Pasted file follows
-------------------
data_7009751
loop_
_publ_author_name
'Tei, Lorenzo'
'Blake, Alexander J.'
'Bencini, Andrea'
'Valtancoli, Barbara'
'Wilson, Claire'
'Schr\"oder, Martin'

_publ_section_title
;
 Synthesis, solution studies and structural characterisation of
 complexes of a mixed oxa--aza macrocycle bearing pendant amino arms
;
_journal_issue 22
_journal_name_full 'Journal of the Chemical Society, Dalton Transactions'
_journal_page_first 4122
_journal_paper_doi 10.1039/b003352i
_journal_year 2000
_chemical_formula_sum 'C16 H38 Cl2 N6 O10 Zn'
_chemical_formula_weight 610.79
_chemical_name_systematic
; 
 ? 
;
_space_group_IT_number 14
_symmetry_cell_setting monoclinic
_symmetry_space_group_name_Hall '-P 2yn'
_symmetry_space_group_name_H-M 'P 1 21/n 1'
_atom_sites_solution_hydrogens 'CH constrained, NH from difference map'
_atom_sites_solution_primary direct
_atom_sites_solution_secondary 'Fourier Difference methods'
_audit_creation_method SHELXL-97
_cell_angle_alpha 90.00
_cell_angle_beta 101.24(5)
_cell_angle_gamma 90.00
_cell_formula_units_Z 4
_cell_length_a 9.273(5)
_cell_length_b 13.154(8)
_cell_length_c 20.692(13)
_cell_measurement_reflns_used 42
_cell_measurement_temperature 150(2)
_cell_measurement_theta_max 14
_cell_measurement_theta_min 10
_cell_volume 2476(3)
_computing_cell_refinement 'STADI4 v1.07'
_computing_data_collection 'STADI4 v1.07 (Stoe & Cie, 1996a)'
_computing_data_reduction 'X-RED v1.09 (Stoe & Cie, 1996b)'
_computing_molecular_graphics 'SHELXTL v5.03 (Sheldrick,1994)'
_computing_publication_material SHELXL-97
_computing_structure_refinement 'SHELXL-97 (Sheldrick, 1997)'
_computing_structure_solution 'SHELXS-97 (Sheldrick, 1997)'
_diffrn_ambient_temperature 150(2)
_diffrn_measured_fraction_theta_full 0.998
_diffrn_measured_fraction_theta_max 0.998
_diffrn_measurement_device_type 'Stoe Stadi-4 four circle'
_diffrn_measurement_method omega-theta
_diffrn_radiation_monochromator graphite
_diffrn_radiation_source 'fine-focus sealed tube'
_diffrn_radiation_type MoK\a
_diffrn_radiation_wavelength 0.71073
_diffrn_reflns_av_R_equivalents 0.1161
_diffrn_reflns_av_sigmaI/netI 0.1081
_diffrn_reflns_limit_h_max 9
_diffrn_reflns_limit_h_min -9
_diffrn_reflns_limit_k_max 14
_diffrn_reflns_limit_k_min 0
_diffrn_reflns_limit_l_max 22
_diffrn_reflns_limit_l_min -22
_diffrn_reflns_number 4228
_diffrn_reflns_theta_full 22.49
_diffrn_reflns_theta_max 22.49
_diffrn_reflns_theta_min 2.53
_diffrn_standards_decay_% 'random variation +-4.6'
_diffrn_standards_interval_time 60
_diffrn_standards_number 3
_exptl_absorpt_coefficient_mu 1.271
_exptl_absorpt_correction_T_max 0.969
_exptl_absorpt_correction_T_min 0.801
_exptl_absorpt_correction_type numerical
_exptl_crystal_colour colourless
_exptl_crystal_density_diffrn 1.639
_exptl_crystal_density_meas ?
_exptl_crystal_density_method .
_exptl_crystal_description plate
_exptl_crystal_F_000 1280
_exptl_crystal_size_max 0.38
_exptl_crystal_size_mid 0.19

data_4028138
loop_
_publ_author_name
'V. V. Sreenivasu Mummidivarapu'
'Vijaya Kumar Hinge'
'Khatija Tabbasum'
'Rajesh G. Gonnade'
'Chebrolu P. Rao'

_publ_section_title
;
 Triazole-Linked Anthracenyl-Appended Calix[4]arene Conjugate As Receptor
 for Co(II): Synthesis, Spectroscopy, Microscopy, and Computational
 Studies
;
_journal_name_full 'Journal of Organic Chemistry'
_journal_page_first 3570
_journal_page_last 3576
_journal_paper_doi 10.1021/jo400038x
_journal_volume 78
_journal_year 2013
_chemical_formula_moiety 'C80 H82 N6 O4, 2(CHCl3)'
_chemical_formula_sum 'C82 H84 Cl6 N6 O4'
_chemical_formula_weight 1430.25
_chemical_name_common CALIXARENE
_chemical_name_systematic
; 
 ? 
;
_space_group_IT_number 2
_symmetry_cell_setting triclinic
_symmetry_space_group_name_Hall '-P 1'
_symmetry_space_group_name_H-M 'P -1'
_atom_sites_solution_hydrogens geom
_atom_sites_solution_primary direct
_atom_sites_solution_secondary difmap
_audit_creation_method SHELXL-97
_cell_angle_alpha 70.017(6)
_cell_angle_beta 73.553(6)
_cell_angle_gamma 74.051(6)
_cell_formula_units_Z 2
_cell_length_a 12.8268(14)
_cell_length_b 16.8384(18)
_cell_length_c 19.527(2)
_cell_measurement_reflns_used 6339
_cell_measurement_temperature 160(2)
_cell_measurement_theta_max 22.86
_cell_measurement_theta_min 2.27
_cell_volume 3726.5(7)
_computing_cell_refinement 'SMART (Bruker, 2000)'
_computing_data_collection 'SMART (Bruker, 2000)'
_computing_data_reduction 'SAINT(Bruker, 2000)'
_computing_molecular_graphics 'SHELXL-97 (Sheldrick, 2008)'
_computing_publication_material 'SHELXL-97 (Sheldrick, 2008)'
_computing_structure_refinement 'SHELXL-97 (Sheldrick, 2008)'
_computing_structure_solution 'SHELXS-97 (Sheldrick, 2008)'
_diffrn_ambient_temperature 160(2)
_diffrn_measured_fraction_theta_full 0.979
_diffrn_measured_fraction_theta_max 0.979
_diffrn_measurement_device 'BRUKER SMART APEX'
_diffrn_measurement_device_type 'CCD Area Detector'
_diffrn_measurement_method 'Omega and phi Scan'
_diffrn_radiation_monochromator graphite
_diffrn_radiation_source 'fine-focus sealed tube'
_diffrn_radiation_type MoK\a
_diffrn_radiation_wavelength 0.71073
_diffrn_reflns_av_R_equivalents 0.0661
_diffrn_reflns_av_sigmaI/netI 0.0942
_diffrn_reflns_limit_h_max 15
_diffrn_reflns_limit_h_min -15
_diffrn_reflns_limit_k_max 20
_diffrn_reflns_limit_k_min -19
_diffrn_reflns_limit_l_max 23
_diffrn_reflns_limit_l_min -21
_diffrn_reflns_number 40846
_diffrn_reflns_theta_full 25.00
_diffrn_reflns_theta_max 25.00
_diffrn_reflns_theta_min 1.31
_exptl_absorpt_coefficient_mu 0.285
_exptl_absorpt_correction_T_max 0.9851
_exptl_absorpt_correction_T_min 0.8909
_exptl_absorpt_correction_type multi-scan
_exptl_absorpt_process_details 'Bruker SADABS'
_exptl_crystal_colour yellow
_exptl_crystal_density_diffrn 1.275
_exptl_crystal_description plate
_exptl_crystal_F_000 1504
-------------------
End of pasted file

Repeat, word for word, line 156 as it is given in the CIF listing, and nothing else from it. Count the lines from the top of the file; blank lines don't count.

_diffrn_reflns_limit_h_max 15